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Uganda to Benefit From Global Climate Fund - Experts :: Uganda Radionetwork

Uganda to Benefit From Global Climate Fund - Experts

Uganda could use this support to rehabilitate infrastructure, invest in renewable energy, and implement adaptive strategies crucial for navigating future climate risks, says PwC.
a health centre in Buliisa District near Lake Albert, submerged as water levels rose in 2019
Experts have given their thoughts on the climate related Loss and Damage compensation fund that was reignited at the world climate conference opening day.

In an act described as "a surprise that has lit up COP28" taking place in the United Arab Emirates (UAE), delegates agreed to launch a long-awaited fund to pay for  damage from climate-linked disasters.

But it was the Conference host and president Sultan al Jaber who  "shook up the meeting" with raising the issue and his country pledging 100 million dollars to the fund, an amount equalled by Germany, while other countries like the EU, UK, US and announced contributions of around 400 million dollars.

The funds are aimed at supporting poor countries, including Uganda, that have suffered the impacts of climate change like extreme weather and slow-onset disasters such as sea level rises, ocean acidification, and melting glaciers.

"It's hoped the deal will provide the momentum for an ambitious wider agreement on action during the summit," says the Civil Society Budget Advocacy Group. The group says that the deal which was first proposed in the mid 1990s was fought by the developed countries, not because they didn't have the money, but because they didn't want to compensate the main sufferers for their activities.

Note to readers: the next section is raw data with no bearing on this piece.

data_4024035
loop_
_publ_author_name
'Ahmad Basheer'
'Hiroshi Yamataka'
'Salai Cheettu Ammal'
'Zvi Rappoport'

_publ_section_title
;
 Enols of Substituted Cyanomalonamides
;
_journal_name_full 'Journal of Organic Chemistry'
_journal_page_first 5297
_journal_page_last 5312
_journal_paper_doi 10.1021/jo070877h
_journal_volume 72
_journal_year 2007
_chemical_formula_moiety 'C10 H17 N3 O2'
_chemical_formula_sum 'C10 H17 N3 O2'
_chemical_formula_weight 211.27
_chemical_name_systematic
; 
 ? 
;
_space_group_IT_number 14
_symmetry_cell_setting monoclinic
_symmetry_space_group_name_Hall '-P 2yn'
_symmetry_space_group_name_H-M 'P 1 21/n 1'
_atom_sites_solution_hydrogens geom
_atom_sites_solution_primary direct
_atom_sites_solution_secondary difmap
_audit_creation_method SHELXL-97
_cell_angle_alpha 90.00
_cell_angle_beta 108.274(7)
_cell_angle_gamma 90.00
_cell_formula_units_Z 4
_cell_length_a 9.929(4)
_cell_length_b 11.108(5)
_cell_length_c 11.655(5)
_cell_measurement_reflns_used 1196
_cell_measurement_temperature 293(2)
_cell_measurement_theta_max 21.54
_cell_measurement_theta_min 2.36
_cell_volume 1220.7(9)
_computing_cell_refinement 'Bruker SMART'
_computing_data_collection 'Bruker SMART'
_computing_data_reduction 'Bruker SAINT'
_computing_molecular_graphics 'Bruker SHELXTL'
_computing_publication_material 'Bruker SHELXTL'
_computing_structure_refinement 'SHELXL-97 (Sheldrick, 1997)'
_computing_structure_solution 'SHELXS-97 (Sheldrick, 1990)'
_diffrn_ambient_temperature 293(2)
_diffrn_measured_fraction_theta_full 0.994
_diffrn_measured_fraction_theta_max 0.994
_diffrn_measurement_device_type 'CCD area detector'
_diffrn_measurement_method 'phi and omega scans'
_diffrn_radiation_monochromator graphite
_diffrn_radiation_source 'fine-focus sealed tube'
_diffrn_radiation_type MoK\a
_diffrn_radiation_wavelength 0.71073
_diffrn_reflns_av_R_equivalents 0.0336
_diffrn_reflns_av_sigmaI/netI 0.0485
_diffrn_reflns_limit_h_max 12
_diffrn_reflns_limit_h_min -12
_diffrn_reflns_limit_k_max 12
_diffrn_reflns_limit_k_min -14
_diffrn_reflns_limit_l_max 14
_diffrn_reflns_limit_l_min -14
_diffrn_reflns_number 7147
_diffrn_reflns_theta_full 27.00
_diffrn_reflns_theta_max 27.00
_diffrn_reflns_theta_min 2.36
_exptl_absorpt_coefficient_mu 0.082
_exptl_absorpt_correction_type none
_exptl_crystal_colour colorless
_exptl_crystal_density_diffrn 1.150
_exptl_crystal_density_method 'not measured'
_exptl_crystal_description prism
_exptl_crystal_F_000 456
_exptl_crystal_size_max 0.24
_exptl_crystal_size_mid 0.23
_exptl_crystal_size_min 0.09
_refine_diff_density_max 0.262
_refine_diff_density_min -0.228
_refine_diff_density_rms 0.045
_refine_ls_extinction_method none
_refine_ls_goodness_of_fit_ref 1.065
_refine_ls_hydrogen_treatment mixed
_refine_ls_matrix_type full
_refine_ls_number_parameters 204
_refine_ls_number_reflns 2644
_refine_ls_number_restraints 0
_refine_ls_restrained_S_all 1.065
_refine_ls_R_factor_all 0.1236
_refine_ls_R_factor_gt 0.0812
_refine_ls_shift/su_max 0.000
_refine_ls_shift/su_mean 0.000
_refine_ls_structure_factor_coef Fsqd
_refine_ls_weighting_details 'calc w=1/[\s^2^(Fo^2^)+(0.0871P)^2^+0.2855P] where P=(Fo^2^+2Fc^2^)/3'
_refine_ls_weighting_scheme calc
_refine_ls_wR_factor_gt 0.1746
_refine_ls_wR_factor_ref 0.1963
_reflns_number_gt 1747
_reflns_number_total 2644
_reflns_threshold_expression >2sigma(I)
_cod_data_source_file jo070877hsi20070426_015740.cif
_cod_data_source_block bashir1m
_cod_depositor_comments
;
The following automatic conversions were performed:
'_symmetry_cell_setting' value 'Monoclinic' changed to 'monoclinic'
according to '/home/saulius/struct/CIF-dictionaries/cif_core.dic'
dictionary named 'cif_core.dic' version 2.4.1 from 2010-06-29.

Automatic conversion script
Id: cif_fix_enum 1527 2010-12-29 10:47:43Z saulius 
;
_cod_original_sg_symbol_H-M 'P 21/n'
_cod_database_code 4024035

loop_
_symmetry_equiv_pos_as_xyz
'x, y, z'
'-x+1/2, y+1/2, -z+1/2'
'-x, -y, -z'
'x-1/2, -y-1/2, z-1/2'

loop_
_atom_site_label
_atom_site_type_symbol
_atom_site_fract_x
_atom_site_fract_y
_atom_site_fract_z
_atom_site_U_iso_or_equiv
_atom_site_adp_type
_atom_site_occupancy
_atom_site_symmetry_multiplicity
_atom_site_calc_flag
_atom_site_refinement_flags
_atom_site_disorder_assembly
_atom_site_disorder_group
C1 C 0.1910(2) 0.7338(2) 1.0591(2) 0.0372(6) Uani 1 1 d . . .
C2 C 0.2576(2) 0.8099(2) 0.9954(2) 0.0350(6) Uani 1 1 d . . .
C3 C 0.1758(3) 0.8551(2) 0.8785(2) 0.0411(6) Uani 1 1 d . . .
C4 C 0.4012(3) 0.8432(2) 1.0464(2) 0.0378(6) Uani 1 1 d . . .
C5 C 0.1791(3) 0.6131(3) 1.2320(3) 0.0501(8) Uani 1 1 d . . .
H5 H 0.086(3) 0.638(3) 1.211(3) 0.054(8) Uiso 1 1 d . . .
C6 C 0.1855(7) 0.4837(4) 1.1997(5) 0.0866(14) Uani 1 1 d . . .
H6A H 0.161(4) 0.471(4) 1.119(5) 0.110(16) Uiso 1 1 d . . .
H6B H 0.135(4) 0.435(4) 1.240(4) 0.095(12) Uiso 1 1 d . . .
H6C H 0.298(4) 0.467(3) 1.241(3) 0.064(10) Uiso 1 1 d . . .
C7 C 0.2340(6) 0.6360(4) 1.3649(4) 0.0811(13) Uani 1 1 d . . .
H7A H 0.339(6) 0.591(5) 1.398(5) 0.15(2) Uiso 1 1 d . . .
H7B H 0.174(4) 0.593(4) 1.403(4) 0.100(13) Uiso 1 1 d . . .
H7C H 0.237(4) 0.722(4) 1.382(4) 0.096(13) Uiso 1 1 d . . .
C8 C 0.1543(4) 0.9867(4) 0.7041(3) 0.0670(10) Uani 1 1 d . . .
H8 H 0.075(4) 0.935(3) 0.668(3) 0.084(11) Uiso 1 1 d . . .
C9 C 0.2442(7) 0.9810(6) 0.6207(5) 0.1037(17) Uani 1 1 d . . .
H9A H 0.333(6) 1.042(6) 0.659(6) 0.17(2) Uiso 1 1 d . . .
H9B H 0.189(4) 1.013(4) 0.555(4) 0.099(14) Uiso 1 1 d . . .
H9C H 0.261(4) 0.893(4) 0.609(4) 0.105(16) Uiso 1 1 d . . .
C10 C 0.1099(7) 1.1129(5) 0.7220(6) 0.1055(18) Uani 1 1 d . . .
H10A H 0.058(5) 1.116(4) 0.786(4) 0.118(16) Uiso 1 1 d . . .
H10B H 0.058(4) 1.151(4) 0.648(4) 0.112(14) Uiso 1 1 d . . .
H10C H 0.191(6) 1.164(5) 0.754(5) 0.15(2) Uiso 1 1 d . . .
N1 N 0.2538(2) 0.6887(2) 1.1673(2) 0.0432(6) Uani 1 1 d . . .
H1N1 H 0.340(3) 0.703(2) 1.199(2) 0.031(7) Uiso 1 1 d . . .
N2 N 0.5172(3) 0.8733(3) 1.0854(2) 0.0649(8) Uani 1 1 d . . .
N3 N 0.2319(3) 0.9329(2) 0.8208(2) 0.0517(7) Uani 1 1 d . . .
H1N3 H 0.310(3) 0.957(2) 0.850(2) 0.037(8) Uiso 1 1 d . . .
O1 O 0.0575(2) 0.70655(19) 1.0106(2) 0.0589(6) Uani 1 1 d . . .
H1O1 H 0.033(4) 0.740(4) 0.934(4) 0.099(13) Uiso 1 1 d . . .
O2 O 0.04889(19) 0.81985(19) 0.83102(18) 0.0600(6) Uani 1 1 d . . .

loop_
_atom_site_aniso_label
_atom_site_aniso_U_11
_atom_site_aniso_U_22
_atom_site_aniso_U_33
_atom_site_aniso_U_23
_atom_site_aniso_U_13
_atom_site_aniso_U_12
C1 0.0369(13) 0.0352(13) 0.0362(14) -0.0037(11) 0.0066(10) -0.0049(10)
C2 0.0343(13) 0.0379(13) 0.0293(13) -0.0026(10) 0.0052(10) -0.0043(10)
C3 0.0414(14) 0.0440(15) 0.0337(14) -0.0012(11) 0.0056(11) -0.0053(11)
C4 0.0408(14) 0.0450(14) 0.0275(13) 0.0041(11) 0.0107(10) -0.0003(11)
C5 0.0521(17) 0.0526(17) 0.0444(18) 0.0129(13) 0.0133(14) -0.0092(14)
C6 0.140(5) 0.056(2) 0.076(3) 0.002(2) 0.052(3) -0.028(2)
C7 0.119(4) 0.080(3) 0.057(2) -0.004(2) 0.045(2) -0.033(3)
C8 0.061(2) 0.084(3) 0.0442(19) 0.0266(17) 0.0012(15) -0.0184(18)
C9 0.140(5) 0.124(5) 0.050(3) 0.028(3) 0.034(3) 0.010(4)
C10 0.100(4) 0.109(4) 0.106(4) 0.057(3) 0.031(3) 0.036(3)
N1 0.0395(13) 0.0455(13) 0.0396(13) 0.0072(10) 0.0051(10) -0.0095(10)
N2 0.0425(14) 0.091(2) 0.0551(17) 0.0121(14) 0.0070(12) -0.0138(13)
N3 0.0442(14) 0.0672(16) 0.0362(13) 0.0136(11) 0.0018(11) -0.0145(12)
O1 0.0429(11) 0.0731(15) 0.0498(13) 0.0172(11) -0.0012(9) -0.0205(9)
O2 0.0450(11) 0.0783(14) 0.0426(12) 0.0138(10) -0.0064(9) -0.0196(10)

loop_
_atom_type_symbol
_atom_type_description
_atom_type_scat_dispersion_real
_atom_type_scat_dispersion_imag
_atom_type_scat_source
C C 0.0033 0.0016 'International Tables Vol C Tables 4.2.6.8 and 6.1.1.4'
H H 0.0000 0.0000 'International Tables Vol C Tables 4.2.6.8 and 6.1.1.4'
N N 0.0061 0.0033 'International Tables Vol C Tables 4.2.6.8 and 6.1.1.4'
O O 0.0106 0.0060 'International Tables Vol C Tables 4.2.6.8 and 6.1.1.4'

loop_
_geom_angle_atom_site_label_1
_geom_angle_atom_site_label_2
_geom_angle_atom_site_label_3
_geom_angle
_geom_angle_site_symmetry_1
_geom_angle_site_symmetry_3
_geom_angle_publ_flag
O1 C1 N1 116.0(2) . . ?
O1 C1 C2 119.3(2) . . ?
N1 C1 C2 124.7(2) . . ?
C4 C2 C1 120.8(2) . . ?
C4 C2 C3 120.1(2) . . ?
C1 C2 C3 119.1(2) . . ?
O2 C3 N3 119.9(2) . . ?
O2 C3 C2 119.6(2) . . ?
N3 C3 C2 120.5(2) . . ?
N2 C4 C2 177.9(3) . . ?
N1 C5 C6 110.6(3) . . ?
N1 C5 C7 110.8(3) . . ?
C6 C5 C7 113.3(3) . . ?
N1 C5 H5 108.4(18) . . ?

UN Secretary General Antonio Guterres said climate justice was being delivered. 

"I welcome the decision taken at the opening of COP 28 to oparationalize the new Loss and Damage Fund, an essential tool for delivering climate justice," he posted on social media platform, X.

The idea of the Loss and Damage Fund was first introduced by Vanuatu in 1991 as there was more recognition that those bearing the heaviest impact of climate change were the least contributors, the poor countries.

"For decades, richer countries fought tooth and nail against the idea of such a fund, wary of having to pay "compensation" for historic carbon emissions. At the heart of the push for this fund is a recognition that those countries likely to be most affected by climate change are the least responsible for the problem itself."

The civil society is upbeat that is implemented, the fund would ensure those who created the problem of climate change - developed states and major emitters - would compensate those experiencing its most devastating effects.

Experts also say that as the effects of climate change increase, including rising sea levels abetting natural disasters, there is a recognition that the world has failed to prevent climate change from happening.

Al Jaber's move followed several meetings amongst world leaders since the climate conference that was held in Egypt last year, at which calls for the find were made. 

The talks then centered on how the fund would work, who would commit to it, and who would qualify to get the funds.

In her opinion, Theresa Bazudde, Associate, Risk Assurance Services at PwC Uganda, calls this a "monumental step that goes beyond mere compensation, marking a new era of empowerment for developing nations battling the impacts of climate change."

She says if implemented and well utilised, Uganda stands to benefit from the fund.

"For Uganda, this fund signifies a pathway to comprehensive change; providing tools for short-term relief and long-term resilience," said Bazudde. She adds that there are several sectors that have been affected by effects of climate change that require such support.

"Uganda could use this support to rehabilitate infrastructure, invest in renewable energy, and implement adaptive strategies crucial for navigating future climate risks." According to her, the move by the world on the fund reflects global responsibility and solidarity.

"It recognises historical injustices and the urgent need to mitigate the effects of climate change on the most vulnerable. The narrative is changing from assistance to cooperation and empowerment, with affected nations shaping their own future."

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